That’s the story. It’s amazing, isn’t it? It is a phenomenal story. You know, they have the tremendous intervention of God, they have the prophets of God, they have the judges; he gives them kings, he gives them “a man after his own heart,” and so on. And despite all of that, they are obliterated. And from this point, the ten northern tribes never have a separate existence again. And their descendants—remember, the Assyrians come in and they destroy Samaria. What do you get in Samaria? You get Samaritans. And the Samaritans, who are so despised by the Jews in the time of Christ, are the descendants of those who were disintegrated 722 BC.
So, goodbye to the northern gang. What about the south? South doesn’t do actually any better. The sad story of the south is told in the second half of 2 Kings, and also in 2 Chronicles. Even though they’ve got the temple, which is going for them, their people turn to other gods. They have little periods of obedience—for example, under the reforms of Josiah, who, having found a copy of the Law in the temple, institutes reforms, but the reforms don’t go far enough, they don’t go deep enough to deflect God’s anger. The people have broken his covenant; they must be punished. God had warned them before they entered the land that they would not be allowed to stay if they disobeyed. Remember? You saw that this morning. He was very clear: “If you do this, then you’ll be fine, but if you don’t, you’re out of here.” Didn’t say that, but that’s essentially it.
And so, he keeps his word, and in 597 BC the Babylonians come in and drag away a whole host of these folks into exile. That judgment is extended in 586 BC, when the city of Jerusalem and the temple are destroyed and more are taken captive into Babylon. And then, in Psalm —and not, as I said this morning, in Psalm 39; I caught myself later on, but far too late—Psalm 137:1, this is the historical context of that psalm. It’s so clear and obvious. It was a reggae song in Britain and a number-one hit with a Rastafarian group in the late ’70s:
By the rivers of Babylon we sat down and wept when we remembered Zion.
And there on the poplars we hung our harps,
for there our captors asked us for our songs, and our tormentors demanded songs of joy; and they said, “Hey, sing us one of your Zion songs!”
And we said, “How can we sing the songs of the Lord while in a foreign land?”
So, now we have them. There they sit in exile—very little evidence that they’re God’s people. They’re certainly not in God’s place. They’re facing the curse of God’s judgment rather than his blessing. It’s almost as if the fall has happened all over again. God had given them the warning that disobedience would bring eviction, they rejected his rule, they’re banished from his presence, and so the partial kingdom is dismantled—is dismantled.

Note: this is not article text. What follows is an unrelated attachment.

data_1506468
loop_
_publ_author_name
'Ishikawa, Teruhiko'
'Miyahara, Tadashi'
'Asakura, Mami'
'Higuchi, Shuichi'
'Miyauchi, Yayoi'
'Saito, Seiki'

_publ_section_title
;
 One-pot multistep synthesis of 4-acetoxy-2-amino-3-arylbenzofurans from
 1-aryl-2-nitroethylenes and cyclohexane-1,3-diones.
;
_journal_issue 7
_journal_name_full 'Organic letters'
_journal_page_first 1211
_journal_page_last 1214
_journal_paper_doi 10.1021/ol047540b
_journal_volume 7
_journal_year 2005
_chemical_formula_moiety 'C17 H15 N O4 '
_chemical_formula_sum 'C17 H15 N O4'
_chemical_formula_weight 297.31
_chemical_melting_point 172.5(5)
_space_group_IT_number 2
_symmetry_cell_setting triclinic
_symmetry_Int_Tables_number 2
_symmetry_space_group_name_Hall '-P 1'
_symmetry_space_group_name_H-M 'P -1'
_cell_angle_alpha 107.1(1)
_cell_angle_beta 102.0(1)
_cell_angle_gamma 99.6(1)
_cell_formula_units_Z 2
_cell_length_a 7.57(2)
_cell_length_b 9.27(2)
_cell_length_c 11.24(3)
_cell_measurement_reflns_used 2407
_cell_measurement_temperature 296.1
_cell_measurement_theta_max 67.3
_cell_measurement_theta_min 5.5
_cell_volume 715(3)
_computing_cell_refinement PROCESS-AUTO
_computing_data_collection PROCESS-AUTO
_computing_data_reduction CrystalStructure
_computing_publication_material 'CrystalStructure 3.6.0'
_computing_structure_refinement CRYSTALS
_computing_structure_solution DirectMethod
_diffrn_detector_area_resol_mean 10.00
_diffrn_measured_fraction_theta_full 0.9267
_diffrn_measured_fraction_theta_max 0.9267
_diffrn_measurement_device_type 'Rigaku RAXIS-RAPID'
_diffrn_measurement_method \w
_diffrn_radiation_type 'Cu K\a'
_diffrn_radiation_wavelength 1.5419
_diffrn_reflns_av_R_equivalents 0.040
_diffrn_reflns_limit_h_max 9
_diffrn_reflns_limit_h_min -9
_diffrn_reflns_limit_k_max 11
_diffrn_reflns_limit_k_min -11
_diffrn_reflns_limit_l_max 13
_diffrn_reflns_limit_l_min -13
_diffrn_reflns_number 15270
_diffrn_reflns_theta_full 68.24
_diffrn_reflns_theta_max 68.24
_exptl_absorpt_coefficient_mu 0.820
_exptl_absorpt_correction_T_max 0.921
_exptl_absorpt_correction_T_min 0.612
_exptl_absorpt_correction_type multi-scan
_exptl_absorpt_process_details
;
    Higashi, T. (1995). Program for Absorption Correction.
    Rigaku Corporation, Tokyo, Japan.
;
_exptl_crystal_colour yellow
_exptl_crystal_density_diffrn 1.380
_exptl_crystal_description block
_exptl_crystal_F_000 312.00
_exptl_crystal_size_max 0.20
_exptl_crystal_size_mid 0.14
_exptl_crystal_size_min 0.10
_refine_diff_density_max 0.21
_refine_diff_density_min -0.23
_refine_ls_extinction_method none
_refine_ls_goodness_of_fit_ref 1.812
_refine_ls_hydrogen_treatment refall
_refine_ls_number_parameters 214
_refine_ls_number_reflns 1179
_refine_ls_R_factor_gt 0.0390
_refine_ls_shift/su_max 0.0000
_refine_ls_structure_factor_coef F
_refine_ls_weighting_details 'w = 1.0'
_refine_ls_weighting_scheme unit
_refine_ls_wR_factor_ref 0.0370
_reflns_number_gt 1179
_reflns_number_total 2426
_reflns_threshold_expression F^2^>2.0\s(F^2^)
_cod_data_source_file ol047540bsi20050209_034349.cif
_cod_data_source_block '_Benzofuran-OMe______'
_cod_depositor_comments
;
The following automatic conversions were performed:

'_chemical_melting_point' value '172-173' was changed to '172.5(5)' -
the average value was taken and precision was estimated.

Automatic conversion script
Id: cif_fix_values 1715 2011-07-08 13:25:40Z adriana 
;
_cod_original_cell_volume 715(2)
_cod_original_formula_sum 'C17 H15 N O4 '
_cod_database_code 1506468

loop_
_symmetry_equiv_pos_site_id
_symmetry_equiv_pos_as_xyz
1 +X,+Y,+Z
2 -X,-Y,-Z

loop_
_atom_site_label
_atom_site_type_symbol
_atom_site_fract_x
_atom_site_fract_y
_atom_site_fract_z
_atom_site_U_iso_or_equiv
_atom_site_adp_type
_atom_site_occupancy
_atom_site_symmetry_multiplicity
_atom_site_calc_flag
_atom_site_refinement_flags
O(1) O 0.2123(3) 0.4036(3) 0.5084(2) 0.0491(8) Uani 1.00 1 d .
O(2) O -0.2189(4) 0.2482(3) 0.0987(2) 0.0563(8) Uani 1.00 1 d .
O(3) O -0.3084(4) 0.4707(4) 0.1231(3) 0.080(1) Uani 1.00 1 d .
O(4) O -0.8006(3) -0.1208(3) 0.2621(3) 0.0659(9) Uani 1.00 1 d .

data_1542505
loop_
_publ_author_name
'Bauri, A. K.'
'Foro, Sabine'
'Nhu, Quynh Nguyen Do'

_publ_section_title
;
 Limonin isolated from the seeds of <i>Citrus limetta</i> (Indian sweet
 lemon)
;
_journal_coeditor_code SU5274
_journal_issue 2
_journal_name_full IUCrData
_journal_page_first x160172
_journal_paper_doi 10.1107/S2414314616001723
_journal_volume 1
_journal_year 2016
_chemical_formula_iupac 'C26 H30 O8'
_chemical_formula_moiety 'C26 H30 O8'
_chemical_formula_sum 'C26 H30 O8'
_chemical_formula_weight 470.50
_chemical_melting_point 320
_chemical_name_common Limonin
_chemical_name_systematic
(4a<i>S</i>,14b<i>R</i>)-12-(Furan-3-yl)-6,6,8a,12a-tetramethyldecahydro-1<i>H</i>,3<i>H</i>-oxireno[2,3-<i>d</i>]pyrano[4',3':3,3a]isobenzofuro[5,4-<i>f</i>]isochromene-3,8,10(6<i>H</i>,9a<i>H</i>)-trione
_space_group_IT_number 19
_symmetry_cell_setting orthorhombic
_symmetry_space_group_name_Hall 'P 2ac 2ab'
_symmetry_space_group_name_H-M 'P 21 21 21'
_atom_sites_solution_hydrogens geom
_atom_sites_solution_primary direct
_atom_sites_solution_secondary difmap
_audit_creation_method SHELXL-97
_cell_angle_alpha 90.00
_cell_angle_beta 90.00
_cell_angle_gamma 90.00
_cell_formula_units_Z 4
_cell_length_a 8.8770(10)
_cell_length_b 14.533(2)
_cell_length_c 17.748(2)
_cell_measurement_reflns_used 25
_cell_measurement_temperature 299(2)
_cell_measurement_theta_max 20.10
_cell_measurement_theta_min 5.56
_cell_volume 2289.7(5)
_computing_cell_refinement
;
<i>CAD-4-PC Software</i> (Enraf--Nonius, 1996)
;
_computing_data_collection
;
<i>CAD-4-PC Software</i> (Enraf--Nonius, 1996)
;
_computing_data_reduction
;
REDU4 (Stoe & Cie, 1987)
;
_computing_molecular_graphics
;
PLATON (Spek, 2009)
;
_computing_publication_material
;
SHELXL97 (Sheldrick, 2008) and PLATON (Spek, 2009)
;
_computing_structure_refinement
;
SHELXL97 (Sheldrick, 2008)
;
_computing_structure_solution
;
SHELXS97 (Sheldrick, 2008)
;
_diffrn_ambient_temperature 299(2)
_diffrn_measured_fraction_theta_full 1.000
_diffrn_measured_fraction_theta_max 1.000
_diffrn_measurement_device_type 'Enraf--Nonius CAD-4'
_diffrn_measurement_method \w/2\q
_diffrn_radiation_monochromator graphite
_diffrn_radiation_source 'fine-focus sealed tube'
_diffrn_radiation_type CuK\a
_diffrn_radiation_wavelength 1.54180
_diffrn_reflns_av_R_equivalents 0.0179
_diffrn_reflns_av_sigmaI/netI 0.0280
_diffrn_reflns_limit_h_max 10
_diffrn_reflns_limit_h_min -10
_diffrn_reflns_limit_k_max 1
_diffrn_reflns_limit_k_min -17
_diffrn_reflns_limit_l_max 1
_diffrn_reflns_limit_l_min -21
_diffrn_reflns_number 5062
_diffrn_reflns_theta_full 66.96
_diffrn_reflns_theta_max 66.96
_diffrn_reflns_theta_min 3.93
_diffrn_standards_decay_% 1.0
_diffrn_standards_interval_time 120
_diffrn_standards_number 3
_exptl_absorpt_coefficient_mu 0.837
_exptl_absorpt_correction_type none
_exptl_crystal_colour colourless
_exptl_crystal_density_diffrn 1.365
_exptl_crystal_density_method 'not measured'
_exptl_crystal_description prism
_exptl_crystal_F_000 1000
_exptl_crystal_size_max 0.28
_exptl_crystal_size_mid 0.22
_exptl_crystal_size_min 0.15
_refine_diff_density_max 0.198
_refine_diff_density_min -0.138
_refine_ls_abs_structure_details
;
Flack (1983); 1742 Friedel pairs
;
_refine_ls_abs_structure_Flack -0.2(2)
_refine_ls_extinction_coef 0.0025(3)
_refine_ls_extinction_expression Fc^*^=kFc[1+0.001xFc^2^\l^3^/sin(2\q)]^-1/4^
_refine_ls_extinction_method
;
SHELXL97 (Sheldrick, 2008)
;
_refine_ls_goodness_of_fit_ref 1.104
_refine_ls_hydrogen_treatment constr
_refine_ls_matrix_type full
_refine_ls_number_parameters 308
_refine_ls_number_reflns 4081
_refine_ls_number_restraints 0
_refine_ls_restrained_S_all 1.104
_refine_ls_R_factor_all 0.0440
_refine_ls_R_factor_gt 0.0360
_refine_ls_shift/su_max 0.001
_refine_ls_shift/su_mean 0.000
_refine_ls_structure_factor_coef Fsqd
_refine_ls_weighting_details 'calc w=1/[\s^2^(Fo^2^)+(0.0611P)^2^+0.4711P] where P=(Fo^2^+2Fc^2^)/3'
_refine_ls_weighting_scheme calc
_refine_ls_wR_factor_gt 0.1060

It’s a very sad part of biblical history, but it’s not the end of the Bible story. And the reason is obvious: because God’s work amongst the Israelites was never intended to be the final fulfillment of his gospel promises. Within the story of the Bible as a whole, the story of Israel ultimately serves as a model. And a model, no matter how impressive, is not the real thing. Sometimes, in a travel agent, you see a model of a 747. It’s impressive on its stand—you can go and look at it and see inside—but it’s nowhere nearly as impressive as standing underneath one on the tarmac and looking up at this fantastic piece of aviation.
And so we read the story, and we see the model that God has established. And you see, what is here is so vital for you to grasp, and this will come out as we go on: in a similar way, the partial kingdom is just a shadow of the perfect kingdom that God is establishing through Jesus. This partial kingdom is fantastic, but it’s not perfect. For example, in the partial kingdom, the story of the exodus is a great story, but it’s a pale reflection of the redemption that is provided for us in the Lord Jesus Christ. The introduction of the tabernacle and the temple as a symbol of God’s presence is a wonderful thing, but it can’t compare with John 1:14: “And the Word [became] flesh, and dwelt among us, (and we beheld his glory, the glory … of the only begotten [son] of the Father,) full of grace and truth.” All of this stuff, you see, is pointing forward to a fulfillment. It’s pointing upward and onward and beyond itself. And in the same way, David and Solomon were great kings, but Jesus is far greater—far greater:
There David’s greater Son
Has fixed His royal throne,
And He sits for grace and judgment there:
And he makes the sinner sad
Before he makes them glad.